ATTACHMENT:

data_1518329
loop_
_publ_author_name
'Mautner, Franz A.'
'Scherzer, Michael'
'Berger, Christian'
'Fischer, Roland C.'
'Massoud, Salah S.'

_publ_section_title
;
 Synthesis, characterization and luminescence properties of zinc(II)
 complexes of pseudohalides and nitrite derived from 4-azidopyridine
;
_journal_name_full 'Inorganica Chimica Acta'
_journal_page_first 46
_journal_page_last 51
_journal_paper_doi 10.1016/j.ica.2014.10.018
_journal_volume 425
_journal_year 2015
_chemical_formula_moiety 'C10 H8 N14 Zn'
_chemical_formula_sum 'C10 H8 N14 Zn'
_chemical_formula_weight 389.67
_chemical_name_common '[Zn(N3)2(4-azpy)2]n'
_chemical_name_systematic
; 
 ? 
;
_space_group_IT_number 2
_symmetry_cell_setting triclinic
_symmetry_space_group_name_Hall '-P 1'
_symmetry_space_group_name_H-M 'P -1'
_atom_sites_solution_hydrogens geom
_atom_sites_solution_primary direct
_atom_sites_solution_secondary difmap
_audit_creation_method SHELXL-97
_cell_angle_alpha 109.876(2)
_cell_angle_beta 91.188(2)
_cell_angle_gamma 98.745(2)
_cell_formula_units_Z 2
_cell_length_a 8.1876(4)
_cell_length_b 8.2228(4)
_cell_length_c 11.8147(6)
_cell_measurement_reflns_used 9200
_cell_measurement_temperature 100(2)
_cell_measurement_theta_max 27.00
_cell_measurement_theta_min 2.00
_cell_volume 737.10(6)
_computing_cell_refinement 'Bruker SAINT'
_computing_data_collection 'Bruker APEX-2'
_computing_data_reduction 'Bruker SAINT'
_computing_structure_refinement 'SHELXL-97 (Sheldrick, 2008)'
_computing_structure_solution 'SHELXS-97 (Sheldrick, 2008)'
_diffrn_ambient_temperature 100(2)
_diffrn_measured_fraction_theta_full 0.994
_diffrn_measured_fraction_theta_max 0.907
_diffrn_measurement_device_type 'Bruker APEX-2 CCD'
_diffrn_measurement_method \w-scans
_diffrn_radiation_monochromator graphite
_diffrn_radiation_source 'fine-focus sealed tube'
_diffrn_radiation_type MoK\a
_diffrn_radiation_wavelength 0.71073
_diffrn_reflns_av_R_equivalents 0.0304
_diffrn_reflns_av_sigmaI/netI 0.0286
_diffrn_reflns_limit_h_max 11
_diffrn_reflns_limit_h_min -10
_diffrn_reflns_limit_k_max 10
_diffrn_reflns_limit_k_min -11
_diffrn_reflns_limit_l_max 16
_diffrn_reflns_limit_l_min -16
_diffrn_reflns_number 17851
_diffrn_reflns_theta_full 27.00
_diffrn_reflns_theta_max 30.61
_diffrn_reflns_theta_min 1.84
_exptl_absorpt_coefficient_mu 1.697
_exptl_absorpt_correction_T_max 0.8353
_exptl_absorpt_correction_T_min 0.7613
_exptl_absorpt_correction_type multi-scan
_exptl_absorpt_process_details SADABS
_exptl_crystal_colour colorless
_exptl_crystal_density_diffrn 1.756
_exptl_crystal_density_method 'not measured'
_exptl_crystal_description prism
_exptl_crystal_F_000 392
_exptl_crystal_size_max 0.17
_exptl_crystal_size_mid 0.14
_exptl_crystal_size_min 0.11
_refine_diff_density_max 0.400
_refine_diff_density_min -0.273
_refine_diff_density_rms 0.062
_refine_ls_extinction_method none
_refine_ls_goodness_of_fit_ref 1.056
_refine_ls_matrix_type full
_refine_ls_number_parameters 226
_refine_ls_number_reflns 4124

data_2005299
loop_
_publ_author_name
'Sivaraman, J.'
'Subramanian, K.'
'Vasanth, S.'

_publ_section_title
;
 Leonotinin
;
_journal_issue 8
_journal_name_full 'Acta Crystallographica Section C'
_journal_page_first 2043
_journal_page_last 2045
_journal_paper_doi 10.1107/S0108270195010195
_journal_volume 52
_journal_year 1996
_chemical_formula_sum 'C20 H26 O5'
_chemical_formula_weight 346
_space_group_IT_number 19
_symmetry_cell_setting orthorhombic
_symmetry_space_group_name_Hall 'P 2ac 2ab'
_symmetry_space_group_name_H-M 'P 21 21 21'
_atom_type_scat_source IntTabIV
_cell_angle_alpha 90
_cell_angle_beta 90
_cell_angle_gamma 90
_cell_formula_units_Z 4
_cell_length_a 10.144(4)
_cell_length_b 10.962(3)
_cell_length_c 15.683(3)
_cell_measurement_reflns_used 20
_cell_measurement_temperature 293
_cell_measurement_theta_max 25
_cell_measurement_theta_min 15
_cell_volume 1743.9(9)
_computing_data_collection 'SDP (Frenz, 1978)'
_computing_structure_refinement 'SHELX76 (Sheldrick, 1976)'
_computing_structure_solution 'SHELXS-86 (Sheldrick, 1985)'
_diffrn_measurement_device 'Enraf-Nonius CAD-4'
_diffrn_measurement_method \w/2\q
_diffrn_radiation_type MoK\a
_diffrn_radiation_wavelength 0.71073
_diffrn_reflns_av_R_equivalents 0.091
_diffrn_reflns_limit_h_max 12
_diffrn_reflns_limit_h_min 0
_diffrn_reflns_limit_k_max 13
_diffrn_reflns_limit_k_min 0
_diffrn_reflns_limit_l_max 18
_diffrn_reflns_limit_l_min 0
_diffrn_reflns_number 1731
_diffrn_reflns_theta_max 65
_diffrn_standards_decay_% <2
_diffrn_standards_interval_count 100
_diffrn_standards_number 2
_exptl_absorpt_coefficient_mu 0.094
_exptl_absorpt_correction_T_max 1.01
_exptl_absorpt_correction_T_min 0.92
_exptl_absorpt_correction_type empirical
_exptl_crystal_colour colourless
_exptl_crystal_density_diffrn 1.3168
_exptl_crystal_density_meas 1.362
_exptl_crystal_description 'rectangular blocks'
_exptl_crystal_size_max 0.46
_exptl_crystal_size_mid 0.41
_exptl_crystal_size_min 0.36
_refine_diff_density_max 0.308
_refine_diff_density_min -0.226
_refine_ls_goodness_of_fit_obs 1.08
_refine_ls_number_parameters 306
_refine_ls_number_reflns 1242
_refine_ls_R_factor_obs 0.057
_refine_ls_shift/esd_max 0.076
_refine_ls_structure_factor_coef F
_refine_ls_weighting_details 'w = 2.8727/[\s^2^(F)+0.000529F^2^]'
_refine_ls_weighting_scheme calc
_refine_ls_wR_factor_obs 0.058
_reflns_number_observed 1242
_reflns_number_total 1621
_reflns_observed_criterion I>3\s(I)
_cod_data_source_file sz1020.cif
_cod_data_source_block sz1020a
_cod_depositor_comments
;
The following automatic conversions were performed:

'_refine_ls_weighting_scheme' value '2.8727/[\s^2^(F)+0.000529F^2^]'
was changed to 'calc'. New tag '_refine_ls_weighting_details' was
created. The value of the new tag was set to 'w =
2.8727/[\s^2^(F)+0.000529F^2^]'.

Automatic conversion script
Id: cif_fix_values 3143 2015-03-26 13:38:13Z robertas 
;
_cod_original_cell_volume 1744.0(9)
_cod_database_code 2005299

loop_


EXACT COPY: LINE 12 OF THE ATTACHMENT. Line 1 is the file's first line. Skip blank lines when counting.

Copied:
 complexes of pseudohalides and nitrite derived from 4-azidopyridine